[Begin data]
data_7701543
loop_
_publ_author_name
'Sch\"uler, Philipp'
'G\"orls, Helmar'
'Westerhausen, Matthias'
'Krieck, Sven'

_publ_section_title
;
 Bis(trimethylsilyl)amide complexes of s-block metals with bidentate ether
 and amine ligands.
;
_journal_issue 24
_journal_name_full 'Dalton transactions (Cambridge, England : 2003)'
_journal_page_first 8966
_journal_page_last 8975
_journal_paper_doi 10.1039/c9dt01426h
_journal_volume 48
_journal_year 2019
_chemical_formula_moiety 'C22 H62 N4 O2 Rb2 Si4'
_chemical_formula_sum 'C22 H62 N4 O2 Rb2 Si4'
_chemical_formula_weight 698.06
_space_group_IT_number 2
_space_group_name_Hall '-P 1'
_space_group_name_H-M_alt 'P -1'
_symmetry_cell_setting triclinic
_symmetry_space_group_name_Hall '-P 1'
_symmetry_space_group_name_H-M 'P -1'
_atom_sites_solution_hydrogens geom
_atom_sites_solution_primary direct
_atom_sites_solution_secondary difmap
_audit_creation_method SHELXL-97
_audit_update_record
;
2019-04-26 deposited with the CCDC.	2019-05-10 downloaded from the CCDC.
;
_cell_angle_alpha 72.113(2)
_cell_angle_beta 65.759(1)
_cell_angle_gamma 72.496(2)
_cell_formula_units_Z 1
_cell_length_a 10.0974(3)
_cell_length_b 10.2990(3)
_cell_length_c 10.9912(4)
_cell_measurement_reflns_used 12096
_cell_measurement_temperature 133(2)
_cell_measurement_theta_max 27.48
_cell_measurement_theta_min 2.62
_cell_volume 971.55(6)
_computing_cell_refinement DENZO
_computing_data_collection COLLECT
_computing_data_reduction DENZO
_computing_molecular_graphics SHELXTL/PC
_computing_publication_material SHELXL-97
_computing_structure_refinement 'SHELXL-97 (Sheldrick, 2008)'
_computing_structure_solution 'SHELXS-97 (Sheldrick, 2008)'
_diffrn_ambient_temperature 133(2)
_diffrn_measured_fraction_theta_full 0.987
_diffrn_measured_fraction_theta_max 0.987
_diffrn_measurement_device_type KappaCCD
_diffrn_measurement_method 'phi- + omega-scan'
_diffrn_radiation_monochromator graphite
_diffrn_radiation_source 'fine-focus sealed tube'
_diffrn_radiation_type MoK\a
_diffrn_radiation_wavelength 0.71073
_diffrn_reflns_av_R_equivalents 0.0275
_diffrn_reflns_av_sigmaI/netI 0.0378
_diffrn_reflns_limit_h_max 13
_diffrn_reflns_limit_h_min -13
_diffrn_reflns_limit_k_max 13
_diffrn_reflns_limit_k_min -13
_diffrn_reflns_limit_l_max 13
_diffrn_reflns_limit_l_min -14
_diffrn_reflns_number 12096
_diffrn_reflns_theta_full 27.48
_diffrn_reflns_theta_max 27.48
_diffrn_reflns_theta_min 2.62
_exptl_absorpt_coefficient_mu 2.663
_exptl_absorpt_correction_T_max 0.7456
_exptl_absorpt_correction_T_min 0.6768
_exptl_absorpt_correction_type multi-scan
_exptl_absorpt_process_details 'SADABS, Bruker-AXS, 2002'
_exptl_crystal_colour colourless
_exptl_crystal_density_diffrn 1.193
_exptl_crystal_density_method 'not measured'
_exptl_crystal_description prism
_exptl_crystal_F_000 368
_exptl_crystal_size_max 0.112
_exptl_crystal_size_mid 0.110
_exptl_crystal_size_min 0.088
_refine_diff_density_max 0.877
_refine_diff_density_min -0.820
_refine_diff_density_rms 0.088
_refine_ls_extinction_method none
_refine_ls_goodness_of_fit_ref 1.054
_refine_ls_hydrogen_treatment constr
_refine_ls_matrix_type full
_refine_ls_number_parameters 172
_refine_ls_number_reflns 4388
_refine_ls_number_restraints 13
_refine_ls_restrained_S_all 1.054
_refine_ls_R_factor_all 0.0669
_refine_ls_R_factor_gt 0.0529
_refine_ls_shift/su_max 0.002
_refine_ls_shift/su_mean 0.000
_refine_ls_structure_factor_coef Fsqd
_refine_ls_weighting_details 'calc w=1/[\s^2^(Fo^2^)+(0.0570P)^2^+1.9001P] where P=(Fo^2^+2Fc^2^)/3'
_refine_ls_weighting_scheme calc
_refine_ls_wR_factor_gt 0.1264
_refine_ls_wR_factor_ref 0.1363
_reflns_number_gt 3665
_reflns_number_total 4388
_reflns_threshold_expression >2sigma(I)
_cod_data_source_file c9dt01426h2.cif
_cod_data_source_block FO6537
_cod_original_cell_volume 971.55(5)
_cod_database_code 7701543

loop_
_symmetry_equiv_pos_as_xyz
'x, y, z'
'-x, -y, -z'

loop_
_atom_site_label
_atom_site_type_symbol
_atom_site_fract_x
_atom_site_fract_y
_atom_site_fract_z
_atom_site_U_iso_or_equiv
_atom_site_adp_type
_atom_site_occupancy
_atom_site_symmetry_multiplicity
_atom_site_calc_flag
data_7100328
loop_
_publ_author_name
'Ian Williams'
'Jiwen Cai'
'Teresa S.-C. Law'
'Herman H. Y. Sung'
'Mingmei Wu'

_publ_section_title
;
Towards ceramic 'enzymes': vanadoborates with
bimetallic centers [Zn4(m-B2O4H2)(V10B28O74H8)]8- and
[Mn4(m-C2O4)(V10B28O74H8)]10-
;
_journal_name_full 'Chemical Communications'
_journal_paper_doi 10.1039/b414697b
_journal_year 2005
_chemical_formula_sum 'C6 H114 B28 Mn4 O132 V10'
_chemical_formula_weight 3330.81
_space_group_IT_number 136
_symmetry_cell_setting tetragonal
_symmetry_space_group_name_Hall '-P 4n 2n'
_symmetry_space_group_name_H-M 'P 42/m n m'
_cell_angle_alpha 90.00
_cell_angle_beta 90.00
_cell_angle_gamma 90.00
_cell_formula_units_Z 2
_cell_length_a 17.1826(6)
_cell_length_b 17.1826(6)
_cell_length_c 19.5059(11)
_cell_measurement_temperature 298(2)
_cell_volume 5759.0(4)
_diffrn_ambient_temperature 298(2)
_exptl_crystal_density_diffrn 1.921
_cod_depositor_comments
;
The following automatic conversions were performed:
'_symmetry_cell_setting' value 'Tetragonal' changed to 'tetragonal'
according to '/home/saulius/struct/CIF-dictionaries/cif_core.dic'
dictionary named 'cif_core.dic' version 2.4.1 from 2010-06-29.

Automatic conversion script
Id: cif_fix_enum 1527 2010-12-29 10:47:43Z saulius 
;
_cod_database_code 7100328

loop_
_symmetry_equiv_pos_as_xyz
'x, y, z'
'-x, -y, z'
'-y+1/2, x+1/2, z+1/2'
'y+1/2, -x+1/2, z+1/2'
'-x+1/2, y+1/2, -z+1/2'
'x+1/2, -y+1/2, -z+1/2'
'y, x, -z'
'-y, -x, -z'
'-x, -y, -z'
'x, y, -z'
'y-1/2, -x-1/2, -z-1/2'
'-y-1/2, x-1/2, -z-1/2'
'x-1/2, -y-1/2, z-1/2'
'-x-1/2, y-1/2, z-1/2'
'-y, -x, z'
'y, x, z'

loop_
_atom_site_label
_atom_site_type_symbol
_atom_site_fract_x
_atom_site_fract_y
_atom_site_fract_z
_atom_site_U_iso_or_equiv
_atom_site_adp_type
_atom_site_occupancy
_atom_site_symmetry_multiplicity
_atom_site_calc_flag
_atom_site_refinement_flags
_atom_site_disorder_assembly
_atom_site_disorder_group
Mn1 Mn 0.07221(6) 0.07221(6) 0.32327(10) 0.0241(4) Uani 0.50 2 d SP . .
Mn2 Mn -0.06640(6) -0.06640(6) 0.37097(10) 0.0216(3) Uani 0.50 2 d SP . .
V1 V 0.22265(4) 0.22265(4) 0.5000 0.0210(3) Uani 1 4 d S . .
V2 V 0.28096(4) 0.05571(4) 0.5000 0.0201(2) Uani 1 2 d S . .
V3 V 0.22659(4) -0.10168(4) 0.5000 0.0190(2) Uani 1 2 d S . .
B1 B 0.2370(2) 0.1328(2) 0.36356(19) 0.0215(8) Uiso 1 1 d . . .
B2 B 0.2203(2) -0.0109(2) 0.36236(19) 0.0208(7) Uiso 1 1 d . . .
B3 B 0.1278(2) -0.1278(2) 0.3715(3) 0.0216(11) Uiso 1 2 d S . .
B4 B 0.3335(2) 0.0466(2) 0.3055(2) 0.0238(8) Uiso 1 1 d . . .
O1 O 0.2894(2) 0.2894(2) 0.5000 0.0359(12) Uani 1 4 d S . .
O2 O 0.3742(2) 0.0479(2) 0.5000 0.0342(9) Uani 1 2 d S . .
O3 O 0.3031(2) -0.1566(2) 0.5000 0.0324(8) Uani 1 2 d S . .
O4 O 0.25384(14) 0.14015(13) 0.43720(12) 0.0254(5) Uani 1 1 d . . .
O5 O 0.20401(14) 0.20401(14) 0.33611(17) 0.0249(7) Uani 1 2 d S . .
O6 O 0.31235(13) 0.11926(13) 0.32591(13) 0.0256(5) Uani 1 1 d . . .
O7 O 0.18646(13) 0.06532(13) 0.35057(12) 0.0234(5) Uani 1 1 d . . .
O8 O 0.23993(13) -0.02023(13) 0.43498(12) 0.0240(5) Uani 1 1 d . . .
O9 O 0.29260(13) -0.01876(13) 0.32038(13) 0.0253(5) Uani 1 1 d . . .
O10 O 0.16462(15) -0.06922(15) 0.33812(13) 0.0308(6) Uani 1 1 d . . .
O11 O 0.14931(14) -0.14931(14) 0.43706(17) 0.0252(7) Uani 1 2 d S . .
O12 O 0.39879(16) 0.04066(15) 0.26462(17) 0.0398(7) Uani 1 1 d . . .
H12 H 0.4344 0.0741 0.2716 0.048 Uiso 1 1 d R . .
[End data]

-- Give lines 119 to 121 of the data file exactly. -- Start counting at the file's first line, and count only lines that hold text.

'x, y, z'
'-x, -y, -z'

loop_